Grading on the Illinois scale: a flawed budget beats no budget

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CHICAGO – With the ink still drying on Illinois’ fiscal 2019 budget, Gov. Bruce Rauner defended the $38.5 billion package as a “balanced” bipartisan compromise that moves the state in the right direction despite its flaws.

Municipal bond analysts offered a tougher assessment after their initial relief that the state passed a budget at all, while secondary market traders saw the bright side, bidding up Illinois paper.

“At least the lies are bipartisan this time,” Municipal Market Analytics wrote in its weekly market commentary.

The new budget is “at least 3-4% reliant on one-time revenues and aggressive assumptions while mostly ignoring the vendor payables and long-term pension funding crises,” according to MMA.

The budget is the first full-year spending plan Rauner has signed since taking office in 2015. The state went two years without a full budget before lawmakers overrode Rauner's veto to enact the fiscal 2018 budget and tax increases to fund it.

“This is a compromise. It’s not perfect. None of us got everything we were looking for," Rauner said Monday at the budget-signing ceremony.

The harshest criticisms focus on the budget's assumption of revenue from the long-stalled sale of the state’s downtown Chicago headquarters for $240 million, $445 million in uncertain pension savings from mostly voluntary buyout programs, the one-shot of $800 million in inter-fund borrowing, and the failure to account for an estimated $300 million expense for employee back pay while there's only a narrow ending balance of $15 million.

Rauner defends the plan, saying it scales back on about $1.5 billion of new or expected spending and saves on pension contributions. The availability of additional tax collections from federal tax changes also helped “us to move forward,” Rauner said.

With the state facing a $129 billion unfunded retirement liability tab, Rauner said further pension reforms are needed. The governor also said the state's roughly $7 billion unpaid bill backlog must be addressed.

“The changes we have made clearly are not enough,” he said while offering no timeline for action.

The bipartisan spirit of cooperation and praise seen during the House and Senate budget debate last week remained on full display Monday as Rauner was flanked by GOP minority leaders with Republican and Democratic budget negotiators in the background. House Speaker Michael Madigan and Senate President John Cullerton did not attend.

Municipal market traders rewarded Illinois with a steady narrowing of spreads. “This is a credit positive for the state which risked its investment grade rating last year after failing to adopt a spending plan on time,” Bank of America Merrill Lynch said in its Municipals Weekly commentary published Monday. “We expect the rally to continue.”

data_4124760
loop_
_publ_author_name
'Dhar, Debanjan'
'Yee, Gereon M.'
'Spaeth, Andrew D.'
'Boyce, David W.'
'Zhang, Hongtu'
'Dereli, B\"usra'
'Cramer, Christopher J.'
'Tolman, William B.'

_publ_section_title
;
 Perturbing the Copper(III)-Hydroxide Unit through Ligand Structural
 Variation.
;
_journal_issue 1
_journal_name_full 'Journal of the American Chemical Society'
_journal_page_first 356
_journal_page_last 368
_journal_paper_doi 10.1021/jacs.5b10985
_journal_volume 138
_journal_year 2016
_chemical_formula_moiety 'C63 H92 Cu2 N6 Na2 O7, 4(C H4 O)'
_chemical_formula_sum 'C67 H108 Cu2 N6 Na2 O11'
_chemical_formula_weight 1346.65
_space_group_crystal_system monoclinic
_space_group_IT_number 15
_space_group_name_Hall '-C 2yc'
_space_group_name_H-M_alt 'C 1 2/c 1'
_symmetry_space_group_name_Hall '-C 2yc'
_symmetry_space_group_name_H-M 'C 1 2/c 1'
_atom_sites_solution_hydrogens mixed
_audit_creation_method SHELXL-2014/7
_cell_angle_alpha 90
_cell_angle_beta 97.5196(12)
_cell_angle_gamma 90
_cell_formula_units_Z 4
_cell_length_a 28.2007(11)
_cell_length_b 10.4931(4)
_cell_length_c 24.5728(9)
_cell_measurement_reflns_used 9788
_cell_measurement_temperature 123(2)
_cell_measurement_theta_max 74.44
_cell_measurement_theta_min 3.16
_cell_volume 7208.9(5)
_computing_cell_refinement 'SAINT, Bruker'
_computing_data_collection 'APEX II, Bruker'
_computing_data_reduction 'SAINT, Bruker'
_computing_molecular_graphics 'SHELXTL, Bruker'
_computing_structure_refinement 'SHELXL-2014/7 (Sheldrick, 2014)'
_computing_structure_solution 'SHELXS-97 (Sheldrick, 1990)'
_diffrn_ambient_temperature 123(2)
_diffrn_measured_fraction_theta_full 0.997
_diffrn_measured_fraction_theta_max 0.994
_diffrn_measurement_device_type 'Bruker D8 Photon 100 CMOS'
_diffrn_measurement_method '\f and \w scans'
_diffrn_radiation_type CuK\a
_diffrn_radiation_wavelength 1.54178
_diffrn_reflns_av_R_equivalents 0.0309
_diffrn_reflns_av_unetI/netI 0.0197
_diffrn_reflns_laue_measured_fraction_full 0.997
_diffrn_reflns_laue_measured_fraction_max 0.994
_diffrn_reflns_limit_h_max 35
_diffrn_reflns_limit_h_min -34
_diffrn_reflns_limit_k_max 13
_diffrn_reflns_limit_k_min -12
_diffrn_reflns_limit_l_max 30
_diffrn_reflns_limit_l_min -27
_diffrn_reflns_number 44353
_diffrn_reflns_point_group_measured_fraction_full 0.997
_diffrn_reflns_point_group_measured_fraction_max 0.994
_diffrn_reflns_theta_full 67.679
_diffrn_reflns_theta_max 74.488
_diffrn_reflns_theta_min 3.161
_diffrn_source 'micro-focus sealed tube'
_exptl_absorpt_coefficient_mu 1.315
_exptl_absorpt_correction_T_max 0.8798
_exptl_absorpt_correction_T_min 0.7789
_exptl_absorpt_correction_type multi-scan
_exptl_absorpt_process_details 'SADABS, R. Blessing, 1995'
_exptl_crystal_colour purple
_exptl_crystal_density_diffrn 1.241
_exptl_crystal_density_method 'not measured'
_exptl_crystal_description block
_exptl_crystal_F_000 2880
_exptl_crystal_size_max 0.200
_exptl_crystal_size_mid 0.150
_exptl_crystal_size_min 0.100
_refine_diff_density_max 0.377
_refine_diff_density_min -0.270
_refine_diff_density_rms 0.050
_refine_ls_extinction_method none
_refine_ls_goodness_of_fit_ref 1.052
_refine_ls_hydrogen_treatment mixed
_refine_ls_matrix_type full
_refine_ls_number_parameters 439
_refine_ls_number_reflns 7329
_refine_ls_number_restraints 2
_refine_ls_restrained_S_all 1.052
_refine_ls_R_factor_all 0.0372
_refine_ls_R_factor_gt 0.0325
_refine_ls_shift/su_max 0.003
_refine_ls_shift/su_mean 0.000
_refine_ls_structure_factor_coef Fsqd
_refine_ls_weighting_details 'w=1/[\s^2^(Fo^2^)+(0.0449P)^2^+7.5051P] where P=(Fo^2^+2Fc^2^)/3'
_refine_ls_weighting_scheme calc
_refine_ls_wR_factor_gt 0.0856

Budget watchdogs zeroed in on the budget’s flaws, challenging assertions that it is balanced and chiding lawmakers for putting off needed work, while municipal analysts say it's clear the budget is designed to get lawmakers through the election cycle with the state’s low investment grade rating intact.

Only one of the three rating agencies – two of which rate the state at just one level above junk – have so far issued formal commentaries.

“Timely enactment of a fiscal 2019 budget in Illinois is consistent with the stable outlook S&P Global Ratings currently maintains on the state's credit rating” of BBB-minus, analysts wrote Tuesday. “While the emergence of a more collaborative budget process has potentially constructive credit implications, the substance of the package largely represents an extension of the status quo.”


“To be fair, the state has now passed the last major potential conflict ahead of November, at which point the (seemingly likely) election of a Democratic governor will lead to more permanent solution making,” MMA wrote. “Whether or not that actually happens, meaning whether or not incremental revenues are added to the state budget and vendor payables are not just stabilized but reduced, is now the critical focus for bondholders.”

If the state fails to raise fresh revenues in the coming year, “it may be unable to prevent noninvestment-grade ratings on its bonds,” MMA added.

“The willingness to pass it is a good sign,” said Howard Cure, director of municipal bond research at Evercore Wealth Management, LLC. “During an election year you don’t want to not have a budget. I think that was a big motivation this time around. The market is happy there is a budget in place and this budget hasn’t done a lot of harm,” Cure said.